nada and mark

I am very grateful to Nat for arranging an extended tutorial with two of his ex-research colleagues from North America, Nada and Mark. It was also the first time that I’d met Jess Moriarty, who has agreed to be a co-supervisor. Unfortunately she couldn’t stay very long, but no doubt we’ll catch up soon.

Our time was very fruitful – it was the first time I’d had an opportunity to actually display a selection of my work to date, albeit in the less than optimal ‘gallery’ of M57! It had made me select what to put up, some things that I felt were experimental but not worth progressing:

We agreed that there was a great deal of control exerted by the medium in this series.

I think that this recent series has potential for further exploration:

 

Discussion of this series led Nada to comment on the use of colour to highlight one particular object. We talked about perspective, contour, and the fact that currently my drawings tend to be at the same distance from me, and that each object is given similar weighting. We talked about the use of scale instead of perspective to give emphasis to an aspect of the drawing. Currently the focus is on contour and line; line defining boundary. What about colour-filling the page and drawing into it? (Mark reminded me about the thing we used to do as children with wax crayons – covering a page with different colours, then covering it entirely with black crayon, then scratching out an image or design. Apparently you can now do something similar in photoshop.)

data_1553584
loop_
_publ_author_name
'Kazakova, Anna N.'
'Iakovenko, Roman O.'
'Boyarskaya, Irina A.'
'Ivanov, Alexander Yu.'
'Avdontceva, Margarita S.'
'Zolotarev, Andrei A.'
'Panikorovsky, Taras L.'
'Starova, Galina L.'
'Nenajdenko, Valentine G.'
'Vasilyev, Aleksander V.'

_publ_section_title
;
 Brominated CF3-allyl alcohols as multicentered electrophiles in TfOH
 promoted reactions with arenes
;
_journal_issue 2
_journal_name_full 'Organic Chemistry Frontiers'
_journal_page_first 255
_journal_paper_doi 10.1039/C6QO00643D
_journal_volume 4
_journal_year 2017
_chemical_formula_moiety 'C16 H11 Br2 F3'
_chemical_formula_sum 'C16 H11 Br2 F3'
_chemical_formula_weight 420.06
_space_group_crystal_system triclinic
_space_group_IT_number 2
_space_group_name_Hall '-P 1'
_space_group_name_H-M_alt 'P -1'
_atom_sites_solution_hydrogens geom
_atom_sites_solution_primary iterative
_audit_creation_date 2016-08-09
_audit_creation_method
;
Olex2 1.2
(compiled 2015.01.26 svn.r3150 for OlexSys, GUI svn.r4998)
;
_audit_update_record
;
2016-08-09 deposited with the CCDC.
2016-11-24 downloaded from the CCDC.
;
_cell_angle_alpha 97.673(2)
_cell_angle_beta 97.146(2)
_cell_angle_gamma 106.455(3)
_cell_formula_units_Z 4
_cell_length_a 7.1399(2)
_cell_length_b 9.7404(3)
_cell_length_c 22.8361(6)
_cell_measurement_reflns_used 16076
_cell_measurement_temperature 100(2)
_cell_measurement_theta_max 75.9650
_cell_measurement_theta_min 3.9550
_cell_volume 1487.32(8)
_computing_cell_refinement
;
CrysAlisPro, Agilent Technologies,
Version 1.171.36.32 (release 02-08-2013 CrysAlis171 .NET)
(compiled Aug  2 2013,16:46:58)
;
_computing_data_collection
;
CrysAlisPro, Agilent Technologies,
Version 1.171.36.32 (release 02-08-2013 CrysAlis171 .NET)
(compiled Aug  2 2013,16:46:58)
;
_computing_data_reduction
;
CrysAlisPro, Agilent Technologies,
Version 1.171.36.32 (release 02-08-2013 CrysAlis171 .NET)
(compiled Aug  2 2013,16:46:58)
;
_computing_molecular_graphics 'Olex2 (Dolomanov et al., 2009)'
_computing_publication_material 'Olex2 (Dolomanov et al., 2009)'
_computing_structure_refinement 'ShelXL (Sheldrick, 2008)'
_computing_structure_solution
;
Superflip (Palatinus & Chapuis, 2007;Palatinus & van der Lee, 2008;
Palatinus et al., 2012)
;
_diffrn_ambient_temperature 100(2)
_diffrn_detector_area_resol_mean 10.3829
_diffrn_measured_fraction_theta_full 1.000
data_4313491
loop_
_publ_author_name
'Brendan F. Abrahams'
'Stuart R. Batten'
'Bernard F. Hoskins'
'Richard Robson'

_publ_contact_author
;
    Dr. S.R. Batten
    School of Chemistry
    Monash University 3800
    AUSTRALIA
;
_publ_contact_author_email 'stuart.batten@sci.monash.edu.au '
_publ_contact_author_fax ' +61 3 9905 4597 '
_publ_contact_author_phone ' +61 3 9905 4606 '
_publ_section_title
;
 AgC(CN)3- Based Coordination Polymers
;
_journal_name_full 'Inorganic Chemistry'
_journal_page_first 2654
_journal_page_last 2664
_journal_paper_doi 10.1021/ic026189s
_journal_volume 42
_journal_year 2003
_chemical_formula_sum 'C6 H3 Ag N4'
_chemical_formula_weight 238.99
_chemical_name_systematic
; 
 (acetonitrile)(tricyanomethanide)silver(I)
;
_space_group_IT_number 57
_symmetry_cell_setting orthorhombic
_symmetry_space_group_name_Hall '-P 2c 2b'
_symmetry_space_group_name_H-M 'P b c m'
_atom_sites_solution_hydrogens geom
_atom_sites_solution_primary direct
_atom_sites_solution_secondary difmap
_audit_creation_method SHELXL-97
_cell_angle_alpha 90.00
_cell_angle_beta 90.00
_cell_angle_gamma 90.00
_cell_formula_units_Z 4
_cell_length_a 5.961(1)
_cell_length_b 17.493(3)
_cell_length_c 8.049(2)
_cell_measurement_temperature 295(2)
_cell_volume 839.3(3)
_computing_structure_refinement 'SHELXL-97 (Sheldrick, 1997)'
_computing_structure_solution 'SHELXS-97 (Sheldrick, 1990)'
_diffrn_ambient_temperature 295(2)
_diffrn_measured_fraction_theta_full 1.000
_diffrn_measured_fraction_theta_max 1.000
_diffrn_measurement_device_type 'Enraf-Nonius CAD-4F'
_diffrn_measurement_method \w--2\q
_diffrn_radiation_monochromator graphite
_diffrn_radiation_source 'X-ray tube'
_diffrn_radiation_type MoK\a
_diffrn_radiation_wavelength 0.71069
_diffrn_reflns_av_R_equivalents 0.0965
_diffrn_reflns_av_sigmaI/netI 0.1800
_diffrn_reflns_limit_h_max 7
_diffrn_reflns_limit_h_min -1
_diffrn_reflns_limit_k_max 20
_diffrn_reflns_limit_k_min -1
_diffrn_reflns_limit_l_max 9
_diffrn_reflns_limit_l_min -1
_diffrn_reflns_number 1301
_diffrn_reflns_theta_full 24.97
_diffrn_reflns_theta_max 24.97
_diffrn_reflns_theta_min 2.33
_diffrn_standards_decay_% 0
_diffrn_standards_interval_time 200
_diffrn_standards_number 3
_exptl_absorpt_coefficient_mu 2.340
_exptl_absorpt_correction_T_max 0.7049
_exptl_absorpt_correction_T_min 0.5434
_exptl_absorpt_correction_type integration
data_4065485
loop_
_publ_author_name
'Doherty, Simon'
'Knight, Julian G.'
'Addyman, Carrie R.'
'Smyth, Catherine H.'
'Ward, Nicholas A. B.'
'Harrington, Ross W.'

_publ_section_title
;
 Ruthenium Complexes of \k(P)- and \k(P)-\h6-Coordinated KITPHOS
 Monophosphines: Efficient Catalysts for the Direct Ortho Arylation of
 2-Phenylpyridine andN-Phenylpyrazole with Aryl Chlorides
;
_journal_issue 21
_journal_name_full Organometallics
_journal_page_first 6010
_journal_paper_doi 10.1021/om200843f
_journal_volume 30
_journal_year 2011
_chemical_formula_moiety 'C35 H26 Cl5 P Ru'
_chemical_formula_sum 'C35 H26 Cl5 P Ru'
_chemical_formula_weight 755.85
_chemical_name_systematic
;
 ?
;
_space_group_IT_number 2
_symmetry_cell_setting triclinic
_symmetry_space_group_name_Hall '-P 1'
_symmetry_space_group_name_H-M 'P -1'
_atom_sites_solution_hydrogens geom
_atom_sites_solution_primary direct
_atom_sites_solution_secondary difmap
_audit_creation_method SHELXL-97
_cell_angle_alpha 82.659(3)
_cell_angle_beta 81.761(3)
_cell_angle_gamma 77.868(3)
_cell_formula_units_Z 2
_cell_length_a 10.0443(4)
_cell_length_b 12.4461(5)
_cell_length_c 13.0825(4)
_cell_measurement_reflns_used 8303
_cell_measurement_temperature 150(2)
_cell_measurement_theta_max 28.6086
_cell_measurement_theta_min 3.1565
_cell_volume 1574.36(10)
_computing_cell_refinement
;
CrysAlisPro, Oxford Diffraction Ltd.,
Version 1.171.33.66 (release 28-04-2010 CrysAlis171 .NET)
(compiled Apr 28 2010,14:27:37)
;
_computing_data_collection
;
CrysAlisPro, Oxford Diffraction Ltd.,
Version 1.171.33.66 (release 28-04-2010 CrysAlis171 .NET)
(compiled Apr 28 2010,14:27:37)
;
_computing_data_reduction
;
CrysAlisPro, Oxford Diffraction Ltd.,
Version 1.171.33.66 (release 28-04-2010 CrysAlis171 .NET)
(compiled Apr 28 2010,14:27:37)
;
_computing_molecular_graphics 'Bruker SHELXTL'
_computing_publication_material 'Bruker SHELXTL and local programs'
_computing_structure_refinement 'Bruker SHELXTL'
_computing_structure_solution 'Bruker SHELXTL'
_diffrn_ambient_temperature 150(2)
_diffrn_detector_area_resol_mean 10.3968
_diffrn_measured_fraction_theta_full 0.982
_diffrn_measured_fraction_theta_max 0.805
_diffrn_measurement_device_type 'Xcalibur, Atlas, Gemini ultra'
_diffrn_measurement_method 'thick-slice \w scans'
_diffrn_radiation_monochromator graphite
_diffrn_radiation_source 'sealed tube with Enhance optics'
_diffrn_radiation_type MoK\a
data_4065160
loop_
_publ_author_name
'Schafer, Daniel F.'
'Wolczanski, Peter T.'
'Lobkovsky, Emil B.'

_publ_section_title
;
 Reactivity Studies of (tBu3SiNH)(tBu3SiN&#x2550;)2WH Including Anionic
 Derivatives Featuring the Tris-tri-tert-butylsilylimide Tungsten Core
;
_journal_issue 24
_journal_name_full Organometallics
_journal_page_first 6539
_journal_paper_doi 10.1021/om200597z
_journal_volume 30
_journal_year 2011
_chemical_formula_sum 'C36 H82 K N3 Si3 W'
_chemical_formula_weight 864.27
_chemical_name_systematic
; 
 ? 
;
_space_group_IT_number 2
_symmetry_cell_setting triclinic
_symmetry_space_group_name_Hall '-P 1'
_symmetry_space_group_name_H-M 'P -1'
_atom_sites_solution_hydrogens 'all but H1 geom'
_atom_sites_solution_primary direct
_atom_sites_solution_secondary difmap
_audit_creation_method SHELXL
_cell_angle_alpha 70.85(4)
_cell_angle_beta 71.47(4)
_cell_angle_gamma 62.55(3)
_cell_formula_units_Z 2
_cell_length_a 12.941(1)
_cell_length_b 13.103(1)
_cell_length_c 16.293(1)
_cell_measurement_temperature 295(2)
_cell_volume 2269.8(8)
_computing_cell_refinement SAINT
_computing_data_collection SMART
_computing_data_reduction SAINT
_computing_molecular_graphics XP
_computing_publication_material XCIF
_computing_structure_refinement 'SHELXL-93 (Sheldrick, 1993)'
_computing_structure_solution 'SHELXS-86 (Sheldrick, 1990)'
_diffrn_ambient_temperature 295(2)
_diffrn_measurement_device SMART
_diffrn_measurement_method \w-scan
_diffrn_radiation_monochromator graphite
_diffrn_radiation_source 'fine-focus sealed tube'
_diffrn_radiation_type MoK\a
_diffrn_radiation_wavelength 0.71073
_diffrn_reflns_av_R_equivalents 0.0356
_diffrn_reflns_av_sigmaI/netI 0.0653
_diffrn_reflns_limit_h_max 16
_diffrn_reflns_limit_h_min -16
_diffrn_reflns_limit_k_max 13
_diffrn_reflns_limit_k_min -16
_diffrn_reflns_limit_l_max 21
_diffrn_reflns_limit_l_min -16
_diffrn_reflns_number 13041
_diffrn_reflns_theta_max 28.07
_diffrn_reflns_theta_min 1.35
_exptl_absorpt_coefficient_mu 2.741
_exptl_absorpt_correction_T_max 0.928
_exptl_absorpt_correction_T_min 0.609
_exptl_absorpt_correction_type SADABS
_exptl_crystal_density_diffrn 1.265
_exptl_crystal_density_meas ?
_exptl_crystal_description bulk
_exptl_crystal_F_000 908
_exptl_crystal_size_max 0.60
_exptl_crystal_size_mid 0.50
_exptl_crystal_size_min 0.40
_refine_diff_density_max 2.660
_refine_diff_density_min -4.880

Mark talked about collage, using photos, abandoning boundaries, using post-it glue to position, photograph, reposition, showing how the most subtle changes of position can completely change the whole image. He scans a collage and digitally works it, and so on in a cycle of digital and manual production. We also talked about other ways of combining digital and manual work, such as working into some areas of a digital drawing to highlight the colour. Nada suggested blowing up a digital drawing and then tearing it up and collaging it.

Lots of ideas, and some reading: Topography of Space, Drawing and Design, The Secret Service.

Nat talked about framing, borders, decisions about size and about hanging pictures. He pointed out that overlapping different picture when hanging them, and choosing to print two different images on the same piece of paper were also collaging decisions.